Bills that affect state revenues or expenditures fall into a special category. Once bills that affect the General Fund or Highway Fund have been passed to be engrossed in the Senate and enacted in the House they are assigned in the Senate to the special Appropriations Table (if they involve the General Fund) or to the special Highway Table (if they involve the Highway Fund). They are listed on the Senate Calendar and are held in the Senate for consideration late in the session.
At the end of the session, after the budget bills have been reported out by the Appropriations and Financial Affairs Committee, and usually after the budget bills have been enacted, the Appropriations Committee and legislative leadership, having received recommendations from committees, review bills on the special Appropriations Table to determine which bills can be enacted given available General Fund resources. The Transportation Committee follows similar deliberations for bills on the special Highway Table, considering available Highway Fund resources. Following those decisions, motions are made in the Senate, usually by the Senate chairs of the Appropriations and Transportation Committees, to remove bills from the special tables and to enact, amend or indefinitely postpone them. If enacted in the Senate, these bills are sent to the Governor for approval, as are all other enacted bills. Any of these bills that fail to be enacted or require amendment in the Senate are returned to the House for concurrence.
Governor’s Options on Enacted Bills
After a bill has been enacted by the Legislature, it is sent to the Governor, who has ten days (not counting Sundays) to exercise one of four options: the Governor may sign the bill, veto it, allow it to become law without signature or disapprove a dollar amount by using the line-item veto.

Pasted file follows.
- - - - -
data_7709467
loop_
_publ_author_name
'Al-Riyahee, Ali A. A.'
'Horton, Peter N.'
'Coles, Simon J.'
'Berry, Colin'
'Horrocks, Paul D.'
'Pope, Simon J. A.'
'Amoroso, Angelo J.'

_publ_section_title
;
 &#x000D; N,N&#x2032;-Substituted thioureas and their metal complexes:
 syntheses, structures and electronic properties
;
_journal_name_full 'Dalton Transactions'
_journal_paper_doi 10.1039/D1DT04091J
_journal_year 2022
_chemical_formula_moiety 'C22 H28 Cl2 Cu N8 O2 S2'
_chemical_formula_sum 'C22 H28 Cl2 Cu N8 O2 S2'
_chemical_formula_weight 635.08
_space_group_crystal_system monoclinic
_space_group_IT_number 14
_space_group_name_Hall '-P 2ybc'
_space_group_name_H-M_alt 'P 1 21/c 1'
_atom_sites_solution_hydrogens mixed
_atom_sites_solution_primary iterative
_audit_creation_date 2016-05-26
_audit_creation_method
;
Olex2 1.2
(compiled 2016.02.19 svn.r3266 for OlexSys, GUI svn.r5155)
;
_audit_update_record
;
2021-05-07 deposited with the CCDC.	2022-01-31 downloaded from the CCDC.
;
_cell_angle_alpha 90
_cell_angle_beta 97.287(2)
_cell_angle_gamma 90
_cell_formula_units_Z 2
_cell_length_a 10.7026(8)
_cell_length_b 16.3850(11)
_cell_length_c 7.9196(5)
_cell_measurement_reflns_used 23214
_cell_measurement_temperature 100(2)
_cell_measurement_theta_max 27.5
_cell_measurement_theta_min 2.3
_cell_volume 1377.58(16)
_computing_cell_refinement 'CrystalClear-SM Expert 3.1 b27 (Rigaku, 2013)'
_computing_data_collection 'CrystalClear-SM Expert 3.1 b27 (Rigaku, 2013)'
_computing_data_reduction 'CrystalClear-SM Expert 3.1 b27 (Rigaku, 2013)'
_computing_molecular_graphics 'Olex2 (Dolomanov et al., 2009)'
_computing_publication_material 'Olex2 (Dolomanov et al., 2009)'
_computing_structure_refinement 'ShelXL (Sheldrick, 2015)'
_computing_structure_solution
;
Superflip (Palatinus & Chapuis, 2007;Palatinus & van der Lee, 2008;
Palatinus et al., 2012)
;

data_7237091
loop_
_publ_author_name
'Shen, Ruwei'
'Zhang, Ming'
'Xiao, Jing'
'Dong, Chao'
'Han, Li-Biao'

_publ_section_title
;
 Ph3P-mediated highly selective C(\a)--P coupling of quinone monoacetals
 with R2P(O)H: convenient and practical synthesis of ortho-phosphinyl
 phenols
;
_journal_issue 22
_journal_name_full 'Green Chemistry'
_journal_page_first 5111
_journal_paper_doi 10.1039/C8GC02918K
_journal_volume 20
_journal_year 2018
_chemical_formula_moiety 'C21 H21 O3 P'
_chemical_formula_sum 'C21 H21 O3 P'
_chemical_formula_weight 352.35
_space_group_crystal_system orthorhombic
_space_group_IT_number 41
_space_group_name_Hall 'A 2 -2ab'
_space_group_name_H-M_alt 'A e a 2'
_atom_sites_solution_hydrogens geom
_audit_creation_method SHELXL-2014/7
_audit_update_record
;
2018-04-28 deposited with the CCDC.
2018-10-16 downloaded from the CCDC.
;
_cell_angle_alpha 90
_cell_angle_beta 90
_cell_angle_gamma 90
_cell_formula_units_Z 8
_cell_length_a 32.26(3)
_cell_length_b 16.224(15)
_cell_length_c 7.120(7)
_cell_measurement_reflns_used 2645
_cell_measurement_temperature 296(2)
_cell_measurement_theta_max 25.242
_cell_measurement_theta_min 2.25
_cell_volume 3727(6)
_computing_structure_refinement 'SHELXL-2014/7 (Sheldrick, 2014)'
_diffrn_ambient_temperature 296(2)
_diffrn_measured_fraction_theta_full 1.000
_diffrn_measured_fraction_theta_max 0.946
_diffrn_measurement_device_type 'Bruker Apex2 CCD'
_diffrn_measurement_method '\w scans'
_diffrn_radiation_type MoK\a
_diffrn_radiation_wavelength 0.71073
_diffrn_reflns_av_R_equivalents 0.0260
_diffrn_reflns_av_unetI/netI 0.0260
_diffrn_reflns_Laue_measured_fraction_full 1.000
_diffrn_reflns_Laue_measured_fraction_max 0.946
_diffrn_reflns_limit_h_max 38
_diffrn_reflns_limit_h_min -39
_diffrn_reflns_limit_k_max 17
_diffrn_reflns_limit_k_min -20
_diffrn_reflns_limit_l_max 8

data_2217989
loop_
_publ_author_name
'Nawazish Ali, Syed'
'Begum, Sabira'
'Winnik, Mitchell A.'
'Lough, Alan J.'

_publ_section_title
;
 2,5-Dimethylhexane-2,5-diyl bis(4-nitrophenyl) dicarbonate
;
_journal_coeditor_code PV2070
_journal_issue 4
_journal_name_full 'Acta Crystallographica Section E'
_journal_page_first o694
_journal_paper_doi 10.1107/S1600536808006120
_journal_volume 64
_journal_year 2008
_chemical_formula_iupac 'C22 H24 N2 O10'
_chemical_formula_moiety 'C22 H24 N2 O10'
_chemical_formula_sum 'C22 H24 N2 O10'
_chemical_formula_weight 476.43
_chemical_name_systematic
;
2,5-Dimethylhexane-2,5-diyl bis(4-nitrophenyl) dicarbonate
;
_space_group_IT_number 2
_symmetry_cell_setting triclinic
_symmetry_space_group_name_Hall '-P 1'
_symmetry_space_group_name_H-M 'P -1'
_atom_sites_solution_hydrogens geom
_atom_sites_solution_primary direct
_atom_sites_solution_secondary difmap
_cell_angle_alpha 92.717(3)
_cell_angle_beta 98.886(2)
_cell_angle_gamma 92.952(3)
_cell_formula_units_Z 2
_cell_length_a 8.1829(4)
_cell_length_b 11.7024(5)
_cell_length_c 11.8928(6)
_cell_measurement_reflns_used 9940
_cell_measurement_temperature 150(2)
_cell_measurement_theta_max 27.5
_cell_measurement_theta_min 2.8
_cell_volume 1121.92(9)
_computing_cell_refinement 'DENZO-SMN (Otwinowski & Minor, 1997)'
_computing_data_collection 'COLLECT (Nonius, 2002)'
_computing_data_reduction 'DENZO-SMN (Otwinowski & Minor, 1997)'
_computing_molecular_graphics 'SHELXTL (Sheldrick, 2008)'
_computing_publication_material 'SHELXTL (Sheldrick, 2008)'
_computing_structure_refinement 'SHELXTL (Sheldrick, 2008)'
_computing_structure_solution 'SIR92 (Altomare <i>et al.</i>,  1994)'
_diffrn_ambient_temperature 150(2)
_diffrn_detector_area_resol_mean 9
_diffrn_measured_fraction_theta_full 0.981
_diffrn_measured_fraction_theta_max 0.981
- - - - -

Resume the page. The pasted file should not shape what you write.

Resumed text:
If the Governor signs the bill, it ordinarily becomes law 90 days after the final adjournment of that legislative session, unless it is an emergency measure, in which case it takes effect upon the Governor’s signing or on a date specified in the bill. If the Governor vetoes the bill, it is returned to the chamber of origin, where a two-thirds vote of those present and voting in both the Senate and the House is required to override a veto. The Governor’s veto message may include comments on particular aspects of the bill and the reasons for rejecting it, possibly raising new issues for legislators to debate. If the Legislature overrides the Governor’s veto, the bill becomes law without gubernatorial approval.
If the Governor does not support a bill, but does not wish to veto it, it becomes law without the Governor’s signature if not signed and not returned to the Legislature within ten days.
When the Legislature finally adjourns before the ten-day time limit has expired, a bill on which the Governor has not acted prior to the adjournment of the session becomes law unless the Governor vetoes it within three days after the next reconvening of that Legislature. If there is not another meeting of that particular Legislature lasting more than three days, the bill does not become law.
For a simple explanation of the legislative process http://www.state.me.us/legis/path/path1.htm This additional link will provide a more detailed explanation of the legislative process http://www.state.me.us/legis/path/path.htm
And don't forget to include your children! This link will provide information just for them: https://www.maine.gov/sos/kids/government